Unemployment in Africa remains a major challenge for many economies and must be a partnership between governments and the private sector to address it, particularly amongst the youth.
From World Bank’s statistics, Africa has the largest youth bulge in the world, and the number of youth is expected to grow by 42.5 million between 2010 and 2020.
Knight Ganje, a Botswana entrepreneur says there is need to encourage entrepreneurs to do more research and reading. As an entrepreneur, he says one should always be longing for business.
Ganje who was amongst the invited youth entrepreneurs to the recent job creation summit in New York, United States themed ‘A call to invest: investing in jobs for young people in Africa’ says, “African entrepreneurs should start working and trading together. There is also need to educate entrepreneurs and be able to create our own solutions and partner with companies that are doing well for our own growth.”
His further submission is that job creation for young people is a defining development challenge for the current era. Between now and 2035, African nations need to create 18million new jobs every year just to keep pace with the rapidly growing population. Creating high quality jobs at this scale is in the world’s interest, but requires bold new thinking and partnerships.
The youthful entrepreneur’s observations are that, “the investment opportunity across Africa is huge: the continent is young, vibrant and home to two of the top five fastest growing economies in the world. It is in our shared interest to harness this growth using the power of business and investment to the benefit of the global economy”
For Botswana entrepreneurs, Ganje advises that they should set off their mindset that Botswana with a very little population of 2million has a small market and is saturated. He encouraged them to start with what they have, be passionate, have manpower and meet the demand at home to reduce import the bill. They must also be outward looking than inward. He adds,” Being a small market is just a myth. In every industry the demand is always there. Botswana is one of the top places to do business in Africa, as it has the best policies compared to other African jurisdictions where the processes are cumbersome. They must be entrepreneurs that see negatives but see opportunities that Botswana and the rest of Africa can offer.”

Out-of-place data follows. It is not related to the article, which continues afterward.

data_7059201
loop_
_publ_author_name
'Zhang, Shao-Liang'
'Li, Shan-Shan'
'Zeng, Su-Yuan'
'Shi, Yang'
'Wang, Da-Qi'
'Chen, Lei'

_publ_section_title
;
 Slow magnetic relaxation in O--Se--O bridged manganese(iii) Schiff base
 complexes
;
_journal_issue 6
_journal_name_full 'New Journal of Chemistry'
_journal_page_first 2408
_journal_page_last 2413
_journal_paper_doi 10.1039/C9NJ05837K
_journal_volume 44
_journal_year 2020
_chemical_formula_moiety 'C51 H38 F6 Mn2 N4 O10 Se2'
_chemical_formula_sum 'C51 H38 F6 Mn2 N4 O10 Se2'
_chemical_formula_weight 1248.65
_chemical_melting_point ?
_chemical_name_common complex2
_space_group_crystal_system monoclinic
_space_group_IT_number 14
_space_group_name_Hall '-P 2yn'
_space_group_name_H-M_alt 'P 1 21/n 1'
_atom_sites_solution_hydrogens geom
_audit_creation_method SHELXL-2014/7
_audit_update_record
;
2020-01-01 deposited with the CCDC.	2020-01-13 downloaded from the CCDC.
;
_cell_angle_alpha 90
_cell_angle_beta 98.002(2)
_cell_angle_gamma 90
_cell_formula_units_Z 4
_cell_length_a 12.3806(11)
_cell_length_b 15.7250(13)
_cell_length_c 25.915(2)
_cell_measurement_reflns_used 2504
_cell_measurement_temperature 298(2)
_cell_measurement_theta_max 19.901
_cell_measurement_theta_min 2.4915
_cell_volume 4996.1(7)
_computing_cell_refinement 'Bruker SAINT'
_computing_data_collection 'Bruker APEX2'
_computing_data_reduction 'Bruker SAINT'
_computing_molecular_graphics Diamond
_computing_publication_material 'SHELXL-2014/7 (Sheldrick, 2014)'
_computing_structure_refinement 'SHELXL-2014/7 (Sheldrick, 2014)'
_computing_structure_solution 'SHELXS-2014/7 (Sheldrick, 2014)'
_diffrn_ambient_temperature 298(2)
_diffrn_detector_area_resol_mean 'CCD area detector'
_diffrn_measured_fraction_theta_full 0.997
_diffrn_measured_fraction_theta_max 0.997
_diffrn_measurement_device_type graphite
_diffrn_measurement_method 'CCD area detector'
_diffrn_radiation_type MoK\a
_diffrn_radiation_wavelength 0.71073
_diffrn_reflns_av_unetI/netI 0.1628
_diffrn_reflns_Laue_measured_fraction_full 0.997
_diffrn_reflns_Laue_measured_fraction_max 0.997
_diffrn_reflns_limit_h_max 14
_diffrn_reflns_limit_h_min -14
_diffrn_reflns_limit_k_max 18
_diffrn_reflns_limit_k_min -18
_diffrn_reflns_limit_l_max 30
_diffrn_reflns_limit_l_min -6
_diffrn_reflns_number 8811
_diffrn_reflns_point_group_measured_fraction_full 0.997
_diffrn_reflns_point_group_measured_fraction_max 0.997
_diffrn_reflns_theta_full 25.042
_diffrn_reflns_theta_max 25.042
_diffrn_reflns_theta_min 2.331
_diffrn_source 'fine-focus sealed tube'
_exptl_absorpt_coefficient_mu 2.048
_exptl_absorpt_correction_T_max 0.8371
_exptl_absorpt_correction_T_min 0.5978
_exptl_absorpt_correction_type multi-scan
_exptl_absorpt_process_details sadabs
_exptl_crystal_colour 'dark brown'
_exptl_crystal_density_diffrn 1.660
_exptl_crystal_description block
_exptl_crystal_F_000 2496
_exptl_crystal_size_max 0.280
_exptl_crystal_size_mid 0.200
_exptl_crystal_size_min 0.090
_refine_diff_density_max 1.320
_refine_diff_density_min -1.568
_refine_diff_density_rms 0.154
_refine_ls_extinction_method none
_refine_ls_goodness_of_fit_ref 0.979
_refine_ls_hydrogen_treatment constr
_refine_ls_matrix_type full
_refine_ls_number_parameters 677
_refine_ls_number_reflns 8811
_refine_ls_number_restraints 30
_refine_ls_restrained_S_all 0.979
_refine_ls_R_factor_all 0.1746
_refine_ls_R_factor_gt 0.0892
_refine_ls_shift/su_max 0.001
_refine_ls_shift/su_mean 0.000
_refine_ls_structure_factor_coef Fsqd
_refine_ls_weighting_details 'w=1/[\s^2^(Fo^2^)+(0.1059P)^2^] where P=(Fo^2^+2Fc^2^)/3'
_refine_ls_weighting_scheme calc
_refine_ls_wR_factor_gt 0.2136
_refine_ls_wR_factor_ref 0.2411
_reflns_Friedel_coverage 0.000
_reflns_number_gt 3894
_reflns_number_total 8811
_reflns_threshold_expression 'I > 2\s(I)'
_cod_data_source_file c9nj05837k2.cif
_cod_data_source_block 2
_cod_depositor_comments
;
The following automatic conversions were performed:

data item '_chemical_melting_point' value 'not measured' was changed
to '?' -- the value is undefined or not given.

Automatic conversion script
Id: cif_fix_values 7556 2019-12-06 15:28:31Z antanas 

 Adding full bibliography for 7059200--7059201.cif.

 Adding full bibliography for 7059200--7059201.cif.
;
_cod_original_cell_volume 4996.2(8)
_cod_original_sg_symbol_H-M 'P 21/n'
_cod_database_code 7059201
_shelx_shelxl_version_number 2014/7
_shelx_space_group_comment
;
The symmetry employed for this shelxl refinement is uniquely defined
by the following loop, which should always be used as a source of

According to Ganje, who is also an ambassador for the Tony Elumelu Foundation, the largest African philanthropic initiative devoted to entrepreneurship; agriculture should be the focus to create more jobs. The potential is endless and the youth must get themselves into the supply chain, he says.
At the New York proceedings, where the forum was graced by some of the African leaders, President Paul Kagame of Rwanda, and President Akufo-Addo of Ghana, Theresa May Prime Minister of the United Kingdom; said Africa stands on the cusp of playing a transformative role in the global economy.
She told the forum that, during her first visit to Africa last month, she said, “I saw a continent full of potential. One with a young population that is eager to embrace the opportunities of the 21st century and ready to play part in tackling the challenge we all face. To keep pace with its growing population, Africa will need to create 18million new jobs every year between now and 2035.”
While in South Africa, May announced plans for 4billion British pounds of new UK government investment in African economies that will pave way for atleast another 4billion pound of private sector financing.
Africa’s potential will only be realized if African economies put the investment on the generation of today.
Creating these jobs will not only be important for Africa’s future, but in an interconnected world where it will drive new markets, new trade and investment opportunities and greater global stability.